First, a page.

Of course, he and the King family cannot stop the speech from being heard and seen. A video of the speech -- in its entirety -- is on YouTube. Since the video is linked from the Martin Luther King Jr. Research and Education Institute at Stanford University, we might assume that the video is legal. However, given that the copyright has been strictly enforced and that CNN likely paid in order to air the speech today, I would also tend to argue that the video on YouTube infringes on copyright. Unfortunately, I don't know which is right! Nor -- for the moment -- do I care. This is a speech that should be heard in its entirety because it contains more than just the famous section on King's dream. It was noted today that Barack Obama referenced specific sections of the "dream" speech in some of his own speeches, yet you would not know that if you hadn't heard the whole thing.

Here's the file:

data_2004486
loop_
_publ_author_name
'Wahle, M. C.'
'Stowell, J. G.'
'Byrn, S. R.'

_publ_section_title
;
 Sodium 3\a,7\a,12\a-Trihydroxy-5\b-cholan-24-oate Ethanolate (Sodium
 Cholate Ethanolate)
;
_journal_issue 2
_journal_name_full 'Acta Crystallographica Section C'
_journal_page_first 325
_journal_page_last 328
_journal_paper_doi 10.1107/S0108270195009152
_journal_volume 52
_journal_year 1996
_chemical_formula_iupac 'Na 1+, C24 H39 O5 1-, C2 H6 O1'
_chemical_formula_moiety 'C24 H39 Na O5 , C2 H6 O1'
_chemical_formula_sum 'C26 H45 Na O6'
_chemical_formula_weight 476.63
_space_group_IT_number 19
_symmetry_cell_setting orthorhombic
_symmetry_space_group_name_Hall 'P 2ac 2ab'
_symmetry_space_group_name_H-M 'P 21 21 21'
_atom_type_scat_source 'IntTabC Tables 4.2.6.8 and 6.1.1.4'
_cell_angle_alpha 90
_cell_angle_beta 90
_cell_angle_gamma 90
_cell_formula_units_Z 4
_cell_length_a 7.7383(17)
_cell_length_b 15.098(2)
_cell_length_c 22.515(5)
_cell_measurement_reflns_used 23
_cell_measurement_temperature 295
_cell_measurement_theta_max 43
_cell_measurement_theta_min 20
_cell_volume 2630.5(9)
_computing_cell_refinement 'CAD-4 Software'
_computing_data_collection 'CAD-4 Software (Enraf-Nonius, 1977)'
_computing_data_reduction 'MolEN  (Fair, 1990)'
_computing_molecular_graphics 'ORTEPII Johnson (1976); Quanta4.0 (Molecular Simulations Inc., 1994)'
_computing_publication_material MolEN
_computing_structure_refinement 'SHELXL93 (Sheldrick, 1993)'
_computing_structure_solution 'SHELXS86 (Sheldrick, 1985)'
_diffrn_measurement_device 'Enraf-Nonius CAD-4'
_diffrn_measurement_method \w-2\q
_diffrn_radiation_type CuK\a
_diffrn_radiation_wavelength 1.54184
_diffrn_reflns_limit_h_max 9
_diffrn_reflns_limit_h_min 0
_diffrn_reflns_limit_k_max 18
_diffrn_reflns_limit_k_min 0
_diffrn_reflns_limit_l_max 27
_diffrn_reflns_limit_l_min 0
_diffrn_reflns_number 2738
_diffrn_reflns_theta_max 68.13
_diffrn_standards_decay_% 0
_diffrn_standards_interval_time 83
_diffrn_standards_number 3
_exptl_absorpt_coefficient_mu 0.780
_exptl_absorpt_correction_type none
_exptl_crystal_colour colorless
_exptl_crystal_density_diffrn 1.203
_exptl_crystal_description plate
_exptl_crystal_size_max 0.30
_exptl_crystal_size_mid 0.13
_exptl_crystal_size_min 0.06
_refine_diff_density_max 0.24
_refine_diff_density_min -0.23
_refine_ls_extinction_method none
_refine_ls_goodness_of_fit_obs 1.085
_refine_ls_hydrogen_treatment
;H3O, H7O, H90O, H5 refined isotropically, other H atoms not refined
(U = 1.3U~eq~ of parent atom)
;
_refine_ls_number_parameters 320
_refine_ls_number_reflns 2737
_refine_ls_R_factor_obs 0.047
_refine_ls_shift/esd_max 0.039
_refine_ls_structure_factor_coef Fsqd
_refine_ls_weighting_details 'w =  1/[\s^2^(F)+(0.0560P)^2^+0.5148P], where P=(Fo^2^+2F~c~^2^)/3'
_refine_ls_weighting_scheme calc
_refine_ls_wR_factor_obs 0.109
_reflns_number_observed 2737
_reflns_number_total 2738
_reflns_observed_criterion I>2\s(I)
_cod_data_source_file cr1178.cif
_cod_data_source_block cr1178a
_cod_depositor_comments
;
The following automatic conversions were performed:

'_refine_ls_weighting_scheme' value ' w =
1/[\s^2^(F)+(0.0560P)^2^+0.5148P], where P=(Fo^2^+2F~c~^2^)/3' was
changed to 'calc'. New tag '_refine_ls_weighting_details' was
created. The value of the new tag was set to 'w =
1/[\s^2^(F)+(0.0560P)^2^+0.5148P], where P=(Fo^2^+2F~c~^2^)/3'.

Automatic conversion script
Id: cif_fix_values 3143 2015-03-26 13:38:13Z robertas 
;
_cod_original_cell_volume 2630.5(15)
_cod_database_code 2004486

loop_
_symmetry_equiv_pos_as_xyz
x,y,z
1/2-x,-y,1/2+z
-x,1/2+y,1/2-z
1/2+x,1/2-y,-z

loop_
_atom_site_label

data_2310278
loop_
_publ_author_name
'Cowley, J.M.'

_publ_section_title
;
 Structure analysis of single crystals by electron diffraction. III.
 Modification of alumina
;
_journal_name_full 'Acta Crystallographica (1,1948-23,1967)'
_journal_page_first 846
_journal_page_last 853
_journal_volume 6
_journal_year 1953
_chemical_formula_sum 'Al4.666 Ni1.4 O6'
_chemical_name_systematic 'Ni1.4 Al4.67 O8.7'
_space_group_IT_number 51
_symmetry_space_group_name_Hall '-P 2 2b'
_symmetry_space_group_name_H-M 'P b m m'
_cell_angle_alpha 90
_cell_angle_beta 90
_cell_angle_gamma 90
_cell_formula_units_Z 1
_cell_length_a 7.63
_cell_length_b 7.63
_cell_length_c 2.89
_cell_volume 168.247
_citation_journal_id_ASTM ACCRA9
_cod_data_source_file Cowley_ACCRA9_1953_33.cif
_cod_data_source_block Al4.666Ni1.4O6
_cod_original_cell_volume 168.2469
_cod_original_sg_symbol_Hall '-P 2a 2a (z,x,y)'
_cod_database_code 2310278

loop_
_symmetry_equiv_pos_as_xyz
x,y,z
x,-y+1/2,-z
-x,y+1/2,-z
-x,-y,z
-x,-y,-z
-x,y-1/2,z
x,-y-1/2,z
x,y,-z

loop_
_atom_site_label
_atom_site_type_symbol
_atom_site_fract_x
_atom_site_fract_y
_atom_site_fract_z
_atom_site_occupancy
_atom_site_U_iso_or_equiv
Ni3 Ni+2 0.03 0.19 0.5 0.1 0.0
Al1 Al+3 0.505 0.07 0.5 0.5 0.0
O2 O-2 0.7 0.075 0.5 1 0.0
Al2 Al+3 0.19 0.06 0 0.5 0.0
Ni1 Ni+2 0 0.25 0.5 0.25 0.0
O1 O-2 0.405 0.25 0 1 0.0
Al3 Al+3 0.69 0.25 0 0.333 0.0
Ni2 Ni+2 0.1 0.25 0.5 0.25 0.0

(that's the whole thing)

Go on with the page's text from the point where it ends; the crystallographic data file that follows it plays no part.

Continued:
As I reflect on the speech and today, I remember that 1963 was an important year in civil rights in the U.S. and the beginning of unrest in our culture. In November 1963, President John F. Kennedy was assassinated. In 1965, Malcolm X was killed. In 1968, both Martin Luther King, Jr. and Robert Kennedy were killed. I remember the race riots of that era. Out of that turmoil, progress was made. It was slow coming, but it did come. Has King's dream been realized? Yes and no. But we must all admit that the inauguration of Barack Hussein Obama demonstrations that we have come a long way since 1963!
- MLK Jr.: Can digitization & the Internet help perpetuate the dream?
- Martin Luther King Jr.: Digitized and available illegally
Technorati tag: Digitization, Copyright